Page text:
Investigation into Odessa tragedy continues as new details emerge

Video footage and eyewitness accounts pose new questions about deadly fire. Source: AP

Video footage and eyewitness accounts pose new questions about deadly fire. Source: AP

The shocking events of May 2 in the Ukrainian port, in which at least 46 people were killed, continue to be the most discussed topic not only in the Ukrainian, but also the Russian mass media. The background to the incident is now becoming clearer as video footage and eyewitness accounts surface, but many questions remain unanswered.

On the morning of May 7, the Russian Minister of Foreign Affairs Sergei Lavrov harshly condemned nationalist radicals for their complicity in the tragedy which occurred in the southern Ukrainian port of Odessa on May 2, in which at least 46 people were killed in a fire in the city’s Trade Union Building.

Although the events in the city continue to be the most discussed topic not only in the Ukrainian, but also the Russian mass media, the background of the incident remains murky, though new details are surfacing in the press every day.

The first reports from the location of the fire attested to the fact that the majority of the victims were poisoned by carbon monoxide. However, then information began to appear about the use of firearms and violence in relation to the dead, and the death toll continued to rise.

The sequence of the events of May 2 in Odessa can be reconstructed approximately by collating the many videos shot of the proceedings, the testimonies of eyewitnesses, and reports in the media.

March gone wrong

In the afternoon of May 2, on Cathedral Square in Odessa, fans of the soccer clubs Chernomorets Odessa and Metallist Kharkov decided to march to the Chernomorets stadium, where the teams were to play a match. The majority of the fans held Ukrainian flags in their hands. Some of the local people interpreted the column of fans as a demonstration of support for a united Ukraine and joined the procession.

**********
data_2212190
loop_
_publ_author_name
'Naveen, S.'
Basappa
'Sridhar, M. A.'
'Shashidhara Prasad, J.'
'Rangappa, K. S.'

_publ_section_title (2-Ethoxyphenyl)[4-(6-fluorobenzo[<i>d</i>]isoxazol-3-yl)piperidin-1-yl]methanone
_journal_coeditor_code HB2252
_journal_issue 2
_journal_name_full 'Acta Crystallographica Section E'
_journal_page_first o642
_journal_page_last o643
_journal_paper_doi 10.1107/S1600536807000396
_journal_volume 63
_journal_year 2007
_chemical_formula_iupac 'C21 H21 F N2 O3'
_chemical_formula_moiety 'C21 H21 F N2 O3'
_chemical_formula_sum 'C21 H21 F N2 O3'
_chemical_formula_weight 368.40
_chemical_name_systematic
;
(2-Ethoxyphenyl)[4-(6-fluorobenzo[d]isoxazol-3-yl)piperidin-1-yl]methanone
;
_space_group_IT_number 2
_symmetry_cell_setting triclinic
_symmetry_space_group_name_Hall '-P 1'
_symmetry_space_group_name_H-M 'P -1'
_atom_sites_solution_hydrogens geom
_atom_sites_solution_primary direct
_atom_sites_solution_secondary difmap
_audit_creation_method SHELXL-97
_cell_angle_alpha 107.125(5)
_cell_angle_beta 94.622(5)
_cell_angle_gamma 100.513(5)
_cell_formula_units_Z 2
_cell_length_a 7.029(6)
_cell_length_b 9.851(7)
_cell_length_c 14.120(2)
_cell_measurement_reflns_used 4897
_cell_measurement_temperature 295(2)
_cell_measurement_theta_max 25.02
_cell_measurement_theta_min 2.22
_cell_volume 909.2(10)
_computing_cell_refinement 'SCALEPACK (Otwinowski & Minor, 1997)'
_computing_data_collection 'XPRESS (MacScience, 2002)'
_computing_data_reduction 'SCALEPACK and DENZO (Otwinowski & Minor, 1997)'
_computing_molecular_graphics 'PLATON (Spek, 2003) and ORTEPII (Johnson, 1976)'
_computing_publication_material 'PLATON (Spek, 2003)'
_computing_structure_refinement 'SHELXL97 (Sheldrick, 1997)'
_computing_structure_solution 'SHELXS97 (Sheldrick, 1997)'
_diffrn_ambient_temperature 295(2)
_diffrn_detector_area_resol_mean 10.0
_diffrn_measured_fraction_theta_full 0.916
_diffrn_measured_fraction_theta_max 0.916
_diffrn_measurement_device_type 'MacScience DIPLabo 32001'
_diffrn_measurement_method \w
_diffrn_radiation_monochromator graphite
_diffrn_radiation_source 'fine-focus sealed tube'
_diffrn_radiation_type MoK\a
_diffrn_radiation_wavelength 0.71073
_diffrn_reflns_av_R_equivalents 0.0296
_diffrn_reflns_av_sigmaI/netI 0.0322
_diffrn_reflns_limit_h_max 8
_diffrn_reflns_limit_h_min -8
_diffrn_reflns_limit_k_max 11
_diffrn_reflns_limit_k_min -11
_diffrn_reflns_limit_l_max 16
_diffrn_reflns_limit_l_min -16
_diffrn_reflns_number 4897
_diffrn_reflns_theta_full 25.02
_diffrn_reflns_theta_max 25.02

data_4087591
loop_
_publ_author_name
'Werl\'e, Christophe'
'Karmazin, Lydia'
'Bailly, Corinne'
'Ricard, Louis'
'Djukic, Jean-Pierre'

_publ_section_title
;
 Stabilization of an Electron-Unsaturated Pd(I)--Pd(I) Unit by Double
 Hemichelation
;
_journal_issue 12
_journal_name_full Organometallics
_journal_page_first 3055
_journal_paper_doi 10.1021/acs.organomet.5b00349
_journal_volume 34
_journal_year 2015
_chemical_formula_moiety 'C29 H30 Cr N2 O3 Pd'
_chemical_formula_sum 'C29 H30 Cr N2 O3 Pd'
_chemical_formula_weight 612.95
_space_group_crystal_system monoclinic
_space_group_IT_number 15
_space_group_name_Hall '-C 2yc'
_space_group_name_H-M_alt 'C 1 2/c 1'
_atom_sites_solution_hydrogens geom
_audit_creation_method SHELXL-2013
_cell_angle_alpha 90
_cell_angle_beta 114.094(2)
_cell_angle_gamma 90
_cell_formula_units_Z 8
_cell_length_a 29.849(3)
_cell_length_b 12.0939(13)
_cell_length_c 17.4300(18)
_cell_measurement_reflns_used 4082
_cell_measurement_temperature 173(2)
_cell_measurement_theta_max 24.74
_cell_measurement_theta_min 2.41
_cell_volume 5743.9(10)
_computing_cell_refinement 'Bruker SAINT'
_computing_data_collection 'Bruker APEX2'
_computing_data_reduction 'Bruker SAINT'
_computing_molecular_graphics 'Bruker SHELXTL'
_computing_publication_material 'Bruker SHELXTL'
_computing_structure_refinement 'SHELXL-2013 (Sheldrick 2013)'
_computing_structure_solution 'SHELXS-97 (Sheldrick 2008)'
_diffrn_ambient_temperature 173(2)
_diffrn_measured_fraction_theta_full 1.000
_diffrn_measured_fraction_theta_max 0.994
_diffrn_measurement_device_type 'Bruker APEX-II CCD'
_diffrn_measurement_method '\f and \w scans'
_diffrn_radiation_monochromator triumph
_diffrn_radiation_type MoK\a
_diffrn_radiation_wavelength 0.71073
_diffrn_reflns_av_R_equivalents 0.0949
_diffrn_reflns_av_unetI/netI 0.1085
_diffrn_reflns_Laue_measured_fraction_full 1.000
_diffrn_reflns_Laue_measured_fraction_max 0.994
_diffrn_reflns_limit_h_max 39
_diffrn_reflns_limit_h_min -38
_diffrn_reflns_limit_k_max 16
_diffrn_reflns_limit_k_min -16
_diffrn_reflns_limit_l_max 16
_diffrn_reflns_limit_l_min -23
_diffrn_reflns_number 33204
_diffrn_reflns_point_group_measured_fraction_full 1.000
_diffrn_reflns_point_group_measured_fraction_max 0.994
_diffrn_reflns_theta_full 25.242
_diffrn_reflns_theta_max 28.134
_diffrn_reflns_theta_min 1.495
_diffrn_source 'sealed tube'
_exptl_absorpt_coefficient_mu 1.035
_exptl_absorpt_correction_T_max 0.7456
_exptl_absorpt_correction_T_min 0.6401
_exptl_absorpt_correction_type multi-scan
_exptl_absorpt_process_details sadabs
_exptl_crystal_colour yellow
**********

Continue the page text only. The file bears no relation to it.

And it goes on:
According to a different version of events, a march “For a United Ukraine” had been organized earlier and the Odessa and Kharkov soccer fans merely joined the pro-unity demonstration.

As soon as the column began its procession, it was attacked by a group proclaiming their support of a federalized Ukraine, who were wearing masks and carried bats and air pistols. Some witnesses say that both sides had firearms. Numerical superiority was on the side of the pro-unity supporters, who numbered several thousand, against the 300-400 federalist demonstrators. The latter had to retreat to a shopping mall and take cover. The police tried to keep the two sides separated by forming a cordon of officers, but were unsuccessful.

Source:Vitaly Umanets/YouTube

Certain people with red armbands who, by all appearances, were provocateurs, played a special role in these events. Such bands were worn by both pro-unity and federalist demonstrators, as well as a number of policemen. It was specifically these people in red armbands, according to eyewitness reports, who opened fire and later threw explosive packages (firecrackers) from the roof of the Trade Union Building.

As a result, the pro-unity activists broke through onto the Kulikovo Pole square, where the federalist camp was situated, and burned the camp.

Fire in the Trade Union Building